8vo, pp. vi, [2, advertisement]; a good copy in contemporary calf-backed marbled boards, spine decorated gilt in compartments, extremities rubbed, French armorial bookplate to front pastedown.
US $773 €629
First edition. The Rationale… examines many aspects of political representation, from chapters on the ‘Grounds of Preference for a Representative Government’ to a ‘Discussion of Changes in Political Institutions’. Alongside this extended treatise there are two further supplementary essays: on political equality and on rights. Referencing the ‘successful operation of representative governments’ in England and ‘in a still more striking manner’ in America, Bailey argues that this state will naturally extend over many other countries (p. 1). Thus, Bailey argues that his discussion of the objects and capabilities of representative government has great merit: ‘When it is considered what an important influence political representation is likely to have on the future destiny of the world, every one will perceive how desirable it is, that the system should be thoroughly examined, its merits placed on their proper ground, and the reasons for its various arrangements clearly exhibited’ (p. 11). This work was later reviewed by John Stuart Mill in Essays on Politics and Society. The supplementary essay on political equality argues that ‘political power can be properly conferred for no other purpose than the common weal’ and his work ‘On Rights’ discusses the way that rights have been incorrectly defined by Burke and Bentham: ‘the world is yet very far from being aware of the immense importance of precise phraseology.’ (p. 418). ‘The politics displayed in these works are those of a moderate utilitarian radical with a strong objection to state interference.’ (DNB).
You may also be interested in...
[cover title: ] La Société coopérative est la meilleure des caisses d’épargne.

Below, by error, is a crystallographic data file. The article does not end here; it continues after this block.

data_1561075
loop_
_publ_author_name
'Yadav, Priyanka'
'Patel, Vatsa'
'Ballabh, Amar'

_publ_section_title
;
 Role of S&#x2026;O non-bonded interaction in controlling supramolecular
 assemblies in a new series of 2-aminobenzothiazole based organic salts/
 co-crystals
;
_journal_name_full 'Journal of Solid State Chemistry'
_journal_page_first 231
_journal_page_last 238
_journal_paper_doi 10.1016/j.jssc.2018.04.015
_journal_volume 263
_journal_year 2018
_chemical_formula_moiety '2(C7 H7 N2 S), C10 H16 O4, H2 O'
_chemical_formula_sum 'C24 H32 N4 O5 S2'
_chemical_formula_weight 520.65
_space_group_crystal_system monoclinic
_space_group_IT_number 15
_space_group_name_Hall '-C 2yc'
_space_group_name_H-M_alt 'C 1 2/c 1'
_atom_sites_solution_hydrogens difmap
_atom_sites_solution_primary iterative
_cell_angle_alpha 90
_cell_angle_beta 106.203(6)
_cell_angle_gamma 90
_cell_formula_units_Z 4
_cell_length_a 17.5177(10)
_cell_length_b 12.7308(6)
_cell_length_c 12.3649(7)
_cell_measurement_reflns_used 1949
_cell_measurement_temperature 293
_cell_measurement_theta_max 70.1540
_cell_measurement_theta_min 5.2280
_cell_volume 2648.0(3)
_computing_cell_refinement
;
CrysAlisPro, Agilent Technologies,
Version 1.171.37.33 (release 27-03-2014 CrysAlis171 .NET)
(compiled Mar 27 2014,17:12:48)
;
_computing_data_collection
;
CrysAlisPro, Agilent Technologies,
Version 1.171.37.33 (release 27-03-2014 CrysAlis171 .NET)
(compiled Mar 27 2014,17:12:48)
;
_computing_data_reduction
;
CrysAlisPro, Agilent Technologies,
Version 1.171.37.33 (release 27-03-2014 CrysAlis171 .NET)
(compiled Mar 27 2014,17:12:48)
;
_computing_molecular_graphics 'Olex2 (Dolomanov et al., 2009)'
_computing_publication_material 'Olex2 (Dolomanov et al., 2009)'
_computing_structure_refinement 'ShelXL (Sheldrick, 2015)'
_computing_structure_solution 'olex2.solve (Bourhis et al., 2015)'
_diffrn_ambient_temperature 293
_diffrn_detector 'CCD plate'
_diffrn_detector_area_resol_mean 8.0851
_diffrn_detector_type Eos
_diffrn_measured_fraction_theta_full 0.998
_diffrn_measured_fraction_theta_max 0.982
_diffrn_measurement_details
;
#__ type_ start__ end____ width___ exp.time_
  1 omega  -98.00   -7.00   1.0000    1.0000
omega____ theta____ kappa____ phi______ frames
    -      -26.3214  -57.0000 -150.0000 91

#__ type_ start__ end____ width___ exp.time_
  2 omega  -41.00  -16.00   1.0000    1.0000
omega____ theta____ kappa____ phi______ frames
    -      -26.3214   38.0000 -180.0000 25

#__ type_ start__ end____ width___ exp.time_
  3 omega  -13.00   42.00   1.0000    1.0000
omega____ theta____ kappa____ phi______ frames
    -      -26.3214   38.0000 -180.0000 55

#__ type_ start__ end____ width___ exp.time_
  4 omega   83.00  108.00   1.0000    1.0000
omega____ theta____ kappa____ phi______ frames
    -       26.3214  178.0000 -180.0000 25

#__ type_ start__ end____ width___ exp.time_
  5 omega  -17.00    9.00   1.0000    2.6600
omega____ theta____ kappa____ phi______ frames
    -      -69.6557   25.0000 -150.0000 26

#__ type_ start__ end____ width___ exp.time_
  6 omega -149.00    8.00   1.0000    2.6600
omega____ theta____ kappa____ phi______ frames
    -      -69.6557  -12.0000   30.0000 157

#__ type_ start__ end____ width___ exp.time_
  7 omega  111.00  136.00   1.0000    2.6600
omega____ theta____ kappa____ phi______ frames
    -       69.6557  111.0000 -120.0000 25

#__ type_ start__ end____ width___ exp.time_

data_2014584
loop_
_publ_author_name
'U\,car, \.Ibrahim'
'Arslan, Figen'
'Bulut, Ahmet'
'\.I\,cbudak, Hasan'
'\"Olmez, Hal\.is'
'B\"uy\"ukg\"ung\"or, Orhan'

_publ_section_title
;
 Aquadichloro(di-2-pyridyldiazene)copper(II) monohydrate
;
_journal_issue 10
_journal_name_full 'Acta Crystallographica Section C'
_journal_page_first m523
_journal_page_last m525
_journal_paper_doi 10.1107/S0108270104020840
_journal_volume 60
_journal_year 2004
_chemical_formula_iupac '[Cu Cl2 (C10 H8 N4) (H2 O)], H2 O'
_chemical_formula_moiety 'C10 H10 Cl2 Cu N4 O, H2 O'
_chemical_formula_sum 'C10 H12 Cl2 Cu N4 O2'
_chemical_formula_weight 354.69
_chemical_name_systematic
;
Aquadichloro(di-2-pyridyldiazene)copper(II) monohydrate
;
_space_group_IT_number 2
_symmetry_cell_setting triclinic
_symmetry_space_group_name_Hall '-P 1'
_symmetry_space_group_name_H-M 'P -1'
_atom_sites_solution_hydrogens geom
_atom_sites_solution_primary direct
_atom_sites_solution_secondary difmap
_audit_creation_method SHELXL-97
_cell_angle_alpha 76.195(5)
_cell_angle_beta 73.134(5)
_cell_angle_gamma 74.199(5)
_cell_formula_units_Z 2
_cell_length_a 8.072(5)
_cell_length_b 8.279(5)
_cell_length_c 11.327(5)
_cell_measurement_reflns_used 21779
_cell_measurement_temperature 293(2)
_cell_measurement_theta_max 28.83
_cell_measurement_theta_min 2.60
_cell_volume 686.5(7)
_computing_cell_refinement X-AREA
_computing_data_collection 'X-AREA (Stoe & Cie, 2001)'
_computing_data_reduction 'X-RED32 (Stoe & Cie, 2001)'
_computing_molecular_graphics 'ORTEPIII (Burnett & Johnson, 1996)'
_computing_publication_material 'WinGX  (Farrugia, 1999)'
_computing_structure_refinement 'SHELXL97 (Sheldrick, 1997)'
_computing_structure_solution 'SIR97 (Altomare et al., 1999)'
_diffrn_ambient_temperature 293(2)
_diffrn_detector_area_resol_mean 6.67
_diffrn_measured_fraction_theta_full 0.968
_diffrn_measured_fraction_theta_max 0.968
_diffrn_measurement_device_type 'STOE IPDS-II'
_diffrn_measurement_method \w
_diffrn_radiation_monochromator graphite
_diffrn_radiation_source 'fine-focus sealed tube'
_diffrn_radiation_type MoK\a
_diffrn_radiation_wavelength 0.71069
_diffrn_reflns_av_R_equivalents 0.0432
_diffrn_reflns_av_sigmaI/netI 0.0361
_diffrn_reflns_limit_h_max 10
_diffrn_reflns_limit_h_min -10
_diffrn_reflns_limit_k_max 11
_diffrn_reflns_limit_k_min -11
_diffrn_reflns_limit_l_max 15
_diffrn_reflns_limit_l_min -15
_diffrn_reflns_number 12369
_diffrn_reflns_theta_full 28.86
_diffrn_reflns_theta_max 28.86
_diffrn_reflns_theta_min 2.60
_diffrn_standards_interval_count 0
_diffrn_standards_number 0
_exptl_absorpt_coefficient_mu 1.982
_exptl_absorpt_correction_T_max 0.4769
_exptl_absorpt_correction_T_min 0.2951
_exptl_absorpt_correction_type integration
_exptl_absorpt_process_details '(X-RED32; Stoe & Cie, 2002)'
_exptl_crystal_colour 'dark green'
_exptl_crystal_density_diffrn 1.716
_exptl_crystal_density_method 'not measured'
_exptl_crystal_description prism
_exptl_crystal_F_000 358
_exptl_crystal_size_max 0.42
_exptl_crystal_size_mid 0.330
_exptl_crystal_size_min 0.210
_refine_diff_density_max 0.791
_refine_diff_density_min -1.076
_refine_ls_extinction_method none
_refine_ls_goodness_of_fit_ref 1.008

First edition. Léon Say (1826–1896), grandson of Jean-Baptiste Say, ‘became one of the most prominent statesmen of the French Third Republic. He served as Finance Minister from 1872 to 1879, and again in 1882, overseeing the largest financial operation of the century – payment of war reparations in Germany. His financial policies were directed toward a decrease in public expenditures and the removal of barriers to internal trade. A brilliant speaker and debater, he railed against socialism from the left and protectionism from the right … Upon leaving the Cabinet, Say returned to his seat in parliament, assuming the leadership of the free trade party. He was at one time considered for the presidency of the republic, but was gradually set apart from his constituency by a rising tide of radicalism’ (The New Palgrave).
Caution recommended in the use and application of scripture language. A sermon preached July 15, 1777, in the Cathedral Church of Carlisle, at the visitation of the Right Reverend Edmund, Lord Bishop of Carlisle.
First edition. A sermon (on 2 Peter iii, vv. 15–16) preached by Paley, author of the celebrated Evidences of Christianity (1785), at the invitation of Edmund Law, Bishop of Carlisle. ‘Paley’s connection with the Law family greatly advanced his clerical career. He regularly spent vacations with John Law while they were Cambridge fellows, and they once met John Wilkes on one of their excursions to Bath and enjoyed an evening with him. Paley’s “long and faithful friendship” with Law was acknowledged in the dedication to Horae Paulinae (1790). In 1777 Paley was invited to preach the visitation sermon in Carlisle Cathedral for Edmund Law’ (Oxford DNB).